An Er element-doped optical fiber amplifier using as an optical amplification medium an optical fiber having an Er element doped to its optical waveguide region, for example, is suitably used for each of the first optical amplifier 113 and the second optical amplifier 123. An optical fiber having a highly nonlinear optical coefficient γ and a chromatic dispersion near zero at the frequencies fpump1 and fpump2, for example, is suitably used for each of the first nonlinear optical medium 114 and the second nonlinear optical medium 124. The first optical amplifier 113 optically amplifies each of the light components inputted to the first nonlinear optical medium 114 with high gain such that the FWM occurs at sufficient efficiency in the first nonlinear optical medium 114. Similarly, the second optical amplifier 123 optically amplifies each of the lights inputted to the second nonlinear optical medium 124 with high gain such that the FWM occurs at sufficient efficiency in the second nonlinear optical medium 124.

FIG. 11 is a diagram for explaining an arrangement relationship among optical frequencies in the wavelength conversion apparatus 100 according to the first embodiment. In the first wavelength converter 110, there is a relationship expressed by the area (a) in FIG. 11 and the following equation (1) among the optical frequency f0 of the input light, the optical frequency f1 of the intermediate light, and the optical frequency fpump1 of the first pumping light. That is, the first wavelength converter 110 outputs the intermediate light having the optical frequency f1 generated by degenerate FWM.
f 1=2f pump1 −f 0  (1)

On the other hand, in the second wavelength converter 120, there is a relationship expressed by the area (b) in FIG. 11 and the following equation (2) among the optical frequency f0 of the input light, the optical frequency f1 of the intermediate light, the optical frequency f2 of the output light, and the optical frequency fpump2 of the second pumping light. That is, the second wavelength converter 120 outputs the output light having the optical frequency f2 generated by non-degenerate FWM.
f 2 =f 0 +f 1 −f pump2  (2)

When the foregoing equation (1) is substituted in the foregoing equation (2), the following equation (3) is obtained. As can be seen from the equation (3), the optical frequency f2 of the output light does not depend on the optical frequency f0 of the input light, but depends on only the optical frequency fpump1 of the first pumping light and the optical frequency fpump2 of the second pumping light.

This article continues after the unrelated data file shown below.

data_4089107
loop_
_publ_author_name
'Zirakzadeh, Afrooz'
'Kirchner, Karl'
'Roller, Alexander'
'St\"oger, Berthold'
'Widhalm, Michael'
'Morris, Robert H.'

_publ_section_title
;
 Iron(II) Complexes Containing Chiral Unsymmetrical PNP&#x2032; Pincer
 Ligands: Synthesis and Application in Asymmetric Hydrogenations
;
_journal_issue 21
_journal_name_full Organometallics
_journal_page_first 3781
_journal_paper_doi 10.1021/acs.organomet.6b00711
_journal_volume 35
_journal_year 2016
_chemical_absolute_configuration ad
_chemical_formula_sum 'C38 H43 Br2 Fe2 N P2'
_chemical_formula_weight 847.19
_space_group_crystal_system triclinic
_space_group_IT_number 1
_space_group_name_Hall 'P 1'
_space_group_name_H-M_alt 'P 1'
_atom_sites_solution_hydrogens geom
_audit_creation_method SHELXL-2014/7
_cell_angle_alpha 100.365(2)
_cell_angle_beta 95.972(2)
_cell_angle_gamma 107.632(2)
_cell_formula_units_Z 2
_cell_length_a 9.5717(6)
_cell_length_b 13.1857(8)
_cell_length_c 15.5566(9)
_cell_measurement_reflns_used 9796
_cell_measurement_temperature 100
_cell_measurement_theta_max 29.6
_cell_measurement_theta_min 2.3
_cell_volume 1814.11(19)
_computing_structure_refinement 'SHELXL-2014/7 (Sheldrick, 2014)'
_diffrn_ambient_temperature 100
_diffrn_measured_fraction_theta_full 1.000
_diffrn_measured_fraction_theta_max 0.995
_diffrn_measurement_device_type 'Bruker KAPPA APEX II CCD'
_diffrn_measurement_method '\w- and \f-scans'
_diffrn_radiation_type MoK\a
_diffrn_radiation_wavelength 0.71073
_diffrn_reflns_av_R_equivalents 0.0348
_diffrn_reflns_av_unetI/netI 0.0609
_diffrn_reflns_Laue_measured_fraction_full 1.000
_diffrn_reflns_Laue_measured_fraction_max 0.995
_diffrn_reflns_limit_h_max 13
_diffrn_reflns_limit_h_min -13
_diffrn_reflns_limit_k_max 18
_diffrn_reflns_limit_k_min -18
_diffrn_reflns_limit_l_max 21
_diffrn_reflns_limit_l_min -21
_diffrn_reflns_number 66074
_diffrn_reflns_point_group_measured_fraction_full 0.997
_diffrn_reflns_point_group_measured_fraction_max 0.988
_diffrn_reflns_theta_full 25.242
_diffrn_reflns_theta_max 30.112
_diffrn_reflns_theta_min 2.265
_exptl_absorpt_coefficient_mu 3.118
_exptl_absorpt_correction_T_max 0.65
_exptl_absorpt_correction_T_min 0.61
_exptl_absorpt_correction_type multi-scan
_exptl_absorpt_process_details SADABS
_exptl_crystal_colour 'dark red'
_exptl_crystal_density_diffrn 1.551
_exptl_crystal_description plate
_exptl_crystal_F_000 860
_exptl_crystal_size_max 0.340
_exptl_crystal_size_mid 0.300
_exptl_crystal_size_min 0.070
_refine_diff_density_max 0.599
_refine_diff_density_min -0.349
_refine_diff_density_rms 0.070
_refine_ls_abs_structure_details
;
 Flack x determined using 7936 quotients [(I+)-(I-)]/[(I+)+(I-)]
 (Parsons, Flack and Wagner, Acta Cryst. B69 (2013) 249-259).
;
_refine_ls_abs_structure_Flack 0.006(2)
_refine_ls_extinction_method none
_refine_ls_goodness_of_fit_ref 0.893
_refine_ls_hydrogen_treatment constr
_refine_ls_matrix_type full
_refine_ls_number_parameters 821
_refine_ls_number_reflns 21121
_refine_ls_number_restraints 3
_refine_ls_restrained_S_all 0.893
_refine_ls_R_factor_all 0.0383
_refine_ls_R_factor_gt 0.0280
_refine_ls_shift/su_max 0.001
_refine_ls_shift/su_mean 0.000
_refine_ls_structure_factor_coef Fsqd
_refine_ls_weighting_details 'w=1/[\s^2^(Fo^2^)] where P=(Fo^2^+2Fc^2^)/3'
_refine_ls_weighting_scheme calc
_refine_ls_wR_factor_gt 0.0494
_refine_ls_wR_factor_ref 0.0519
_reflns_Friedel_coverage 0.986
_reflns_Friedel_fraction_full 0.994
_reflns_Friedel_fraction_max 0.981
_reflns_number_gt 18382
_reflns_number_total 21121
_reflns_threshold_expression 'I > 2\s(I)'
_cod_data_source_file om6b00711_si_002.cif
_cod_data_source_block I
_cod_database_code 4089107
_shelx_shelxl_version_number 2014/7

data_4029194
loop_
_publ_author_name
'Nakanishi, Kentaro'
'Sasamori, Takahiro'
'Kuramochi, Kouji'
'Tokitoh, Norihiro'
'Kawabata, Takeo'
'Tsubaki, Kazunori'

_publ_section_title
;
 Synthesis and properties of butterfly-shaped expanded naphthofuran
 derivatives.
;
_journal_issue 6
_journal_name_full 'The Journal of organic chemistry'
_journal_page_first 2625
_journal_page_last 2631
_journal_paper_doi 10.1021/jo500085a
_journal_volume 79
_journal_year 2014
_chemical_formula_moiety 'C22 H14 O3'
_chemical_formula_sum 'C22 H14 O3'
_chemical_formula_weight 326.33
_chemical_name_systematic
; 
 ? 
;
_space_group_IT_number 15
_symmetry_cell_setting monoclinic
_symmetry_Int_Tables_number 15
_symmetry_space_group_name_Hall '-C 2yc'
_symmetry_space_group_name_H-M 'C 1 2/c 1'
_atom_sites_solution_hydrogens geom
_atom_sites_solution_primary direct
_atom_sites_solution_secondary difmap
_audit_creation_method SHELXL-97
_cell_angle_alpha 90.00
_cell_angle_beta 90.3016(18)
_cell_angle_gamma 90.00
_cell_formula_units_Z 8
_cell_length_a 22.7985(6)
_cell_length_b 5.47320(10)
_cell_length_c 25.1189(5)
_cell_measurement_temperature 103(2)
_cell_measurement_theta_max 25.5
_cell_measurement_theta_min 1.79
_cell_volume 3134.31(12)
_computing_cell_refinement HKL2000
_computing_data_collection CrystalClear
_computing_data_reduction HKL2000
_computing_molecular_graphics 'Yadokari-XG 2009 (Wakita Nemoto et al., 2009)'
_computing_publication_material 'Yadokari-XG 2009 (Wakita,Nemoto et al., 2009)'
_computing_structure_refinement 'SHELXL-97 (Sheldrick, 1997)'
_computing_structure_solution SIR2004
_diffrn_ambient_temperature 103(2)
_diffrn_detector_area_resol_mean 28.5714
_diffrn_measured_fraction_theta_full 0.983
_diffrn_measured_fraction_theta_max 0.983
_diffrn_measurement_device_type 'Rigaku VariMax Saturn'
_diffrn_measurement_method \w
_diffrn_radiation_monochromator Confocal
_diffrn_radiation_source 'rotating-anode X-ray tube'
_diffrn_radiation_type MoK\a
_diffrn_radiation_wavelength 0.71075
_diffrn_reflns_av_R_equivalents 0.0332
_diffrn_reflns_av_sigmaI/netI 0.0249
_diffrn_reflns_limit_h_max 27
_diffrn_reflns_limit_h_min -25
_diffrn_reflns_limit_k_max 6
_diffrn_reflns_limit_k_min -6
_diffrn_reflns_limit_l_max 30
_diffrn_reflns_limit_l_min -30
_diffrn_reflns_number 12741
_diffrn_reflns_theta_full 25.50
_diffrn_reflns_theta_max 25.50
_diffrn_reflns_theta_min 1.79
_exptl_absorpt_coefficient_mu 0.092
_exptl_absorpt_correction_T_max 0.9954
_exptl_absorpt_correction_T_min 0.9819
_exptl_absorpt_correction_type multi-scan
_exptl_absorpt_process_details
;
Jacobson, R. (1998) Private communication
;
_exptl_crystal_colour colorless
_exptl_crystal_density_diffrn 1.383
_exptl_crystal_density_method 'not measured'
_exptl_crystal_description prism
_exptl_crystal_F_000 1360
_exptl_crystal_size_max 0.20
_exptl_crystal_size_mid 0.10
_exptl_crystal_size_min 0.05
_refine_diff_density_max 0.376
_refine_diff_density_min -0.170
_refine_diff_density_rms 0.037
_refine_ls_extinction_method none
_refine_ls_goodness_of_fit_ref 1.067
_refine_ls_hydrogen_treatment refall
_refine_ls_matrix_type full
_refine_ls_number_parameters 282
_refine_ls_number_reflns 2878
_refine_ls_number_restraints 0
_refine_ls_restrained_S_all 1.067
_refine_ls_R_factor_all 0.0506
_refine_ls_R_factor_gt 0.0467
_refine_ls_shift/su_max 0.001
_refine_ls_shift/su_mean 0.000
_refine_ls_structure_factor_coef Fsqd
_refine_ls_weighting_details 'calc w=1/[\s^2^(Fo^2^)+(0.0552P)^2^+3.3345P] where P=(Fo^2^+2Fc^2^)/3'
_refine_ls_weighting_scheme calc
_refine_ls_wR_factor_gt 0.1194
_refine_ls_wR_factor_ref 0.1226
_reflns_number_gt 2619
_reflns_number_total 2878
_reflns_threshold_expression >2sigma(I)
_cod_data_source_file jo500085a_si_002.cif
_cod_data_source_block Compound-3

f 2=2f pump1 −f pump2  (3)

Thus, the wavelength conversion apparatus 100 according to the first embodiment can make the wavelength of the output light outputted from the output end 102 constant even when the wavelength of the input light inputted to the input end 101 is changed.

FIG. 12 is a diagram for explaining an example of the utilization of the wavelength conversion apparatus 100 according to the first embodiment. The area (a) in FIG. 12 shows an arrangement relationship among the optical frequencies, and the area (b) in FIG. 12 shows how each of the light signals is multiplexed. It is assumed that the input light inputted to the input end 101 of the wavelength conversion apparatus 100 has any one of optical frequencies f01, f02, and f03. It is assumed that the input light having each of the optical frequencies f01, f02, and f03 is inputted to the input end 101 in a certain predetermined time period, while not being inputted to the input end 101 in the other time period, similarly to a burst signal. Further, it is assumed that two or more of the input lights having the optical frequencies f01, f02, and f03 are not simultaneously inputted to the input end 101. In such a case, the wavelength conversion apparatus 100 can wavelength-convert the input lights having the optical frequencies inputted to the input end 101, multiplex all the input lights as output light having a predetermined optical frequency f2, and output the output light from the output end 102.

The wavelength conversion apparatus 100 according to the first embodiment can compensate for the chirp of the input light and shape the waveform thereof to obtain output light together with the wavelength conversion. FIG. 13 is a diagram for explaining the chirp compensation and the waveform shaping in the wavelength conversion apparatus 100 according to the first embodiment. The area (a) in FIG. 13 shows the respective changes in time of the optical intensity and the optical frequency of the input light inputted to the input end 101. The area (b) in FIG. 13 shows the respective changes in time of the optical intensity and the optical frequency of the intermediate light outputted from the first wavelength converter 110. The area (c) in FIG. 13 shows the respective changes in time of the optical intensity and the optical frequency of the output light outputted from the output end 102.